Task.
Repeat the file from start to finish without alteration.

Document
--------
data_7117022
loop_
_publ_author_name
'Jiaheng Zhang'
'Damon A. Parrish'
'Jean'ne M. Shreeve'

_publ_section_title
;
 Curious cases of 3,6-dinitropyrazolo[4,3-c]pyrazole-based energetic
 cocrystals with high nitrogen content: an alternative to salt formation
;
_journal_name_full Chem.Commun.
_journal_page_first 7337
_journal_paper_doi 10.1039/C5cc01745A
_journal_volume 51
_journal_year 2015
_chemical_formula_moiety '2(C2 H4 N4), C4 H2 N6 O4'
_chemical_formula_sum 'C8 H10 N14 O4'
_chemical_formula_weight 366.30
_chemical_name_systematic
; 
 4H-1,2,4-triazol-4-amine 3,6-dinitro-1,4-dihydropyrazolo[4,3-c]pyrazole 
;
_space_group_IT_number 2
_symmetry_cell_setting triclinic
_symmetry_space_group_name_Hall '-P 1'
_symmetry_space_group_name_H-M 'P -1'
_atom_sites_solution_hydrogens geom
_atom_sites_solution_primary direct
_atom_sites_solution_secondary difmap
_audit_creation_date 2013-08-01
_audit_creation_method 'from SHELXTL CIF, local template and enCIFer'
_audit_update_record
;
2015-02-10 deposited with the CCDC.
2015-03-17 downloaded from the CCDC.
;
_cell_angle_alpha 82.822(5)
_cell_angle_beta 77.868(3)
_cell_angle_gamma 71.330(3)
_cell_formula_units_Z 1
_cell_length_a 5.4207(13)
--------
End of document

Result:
data_7117022
loop_
_publ_author_name
'Jiaheng Zhang'
'Damon A. Parrish'
'Jean'ne M. Shreeve'

_publ_section_title
;
 Curious cases of 3,6-dinitropyrazolo[4,3-c]pyrazole-based energetic
 cocrystals with high nitrogen content: an alternative to salt formation
;
_journal_name_full Chem.Commun.
_journal_page_first 7337
_journal_paper_doi 10.1039/C5cc01745A
_journal_volume 51
_journal_year 2015
_chemical_formula_moiety '2(C2 H4 N4), C4 H2 N6 O4'
_chemical_formula_sum 'C8 H10 N14 O4'
_chemical_formula_weight 366.30
_chemical_name_systematic
; 
 4H-1,2,4-triazol-4-amine 3,6-dinitro-1,4-dihydropyrazolo[4,3-c]pyrazole 
;
_space_group_IT_number 2
_symmetry_cell_setting triclinic
_symmetry_space_group_name_Hall '-P 1'
_symmetry_space_group_name_H-M 'P -1'
_atom_sites_solution_hydrogens geom
_atom_sites_solution_primary direct
_atom_sites_solution_secondary difmap
_audit_creation_date 2013-08-01
_audit_creation_method 'from SHELXTL CIF, local template and enCIFer'
_audit_update_record
;
2015-02-10 deposited with the CCDC.
2015-03-17 downloaded from the CCDC.
;
_cell_angle_alpha 82.822(5)
_cell_angle_beta 77.868(3)
_cell_angle_gamma 71.330(3)
_cell_formula_units_Z 1
_cell_length_a 5.4207(13)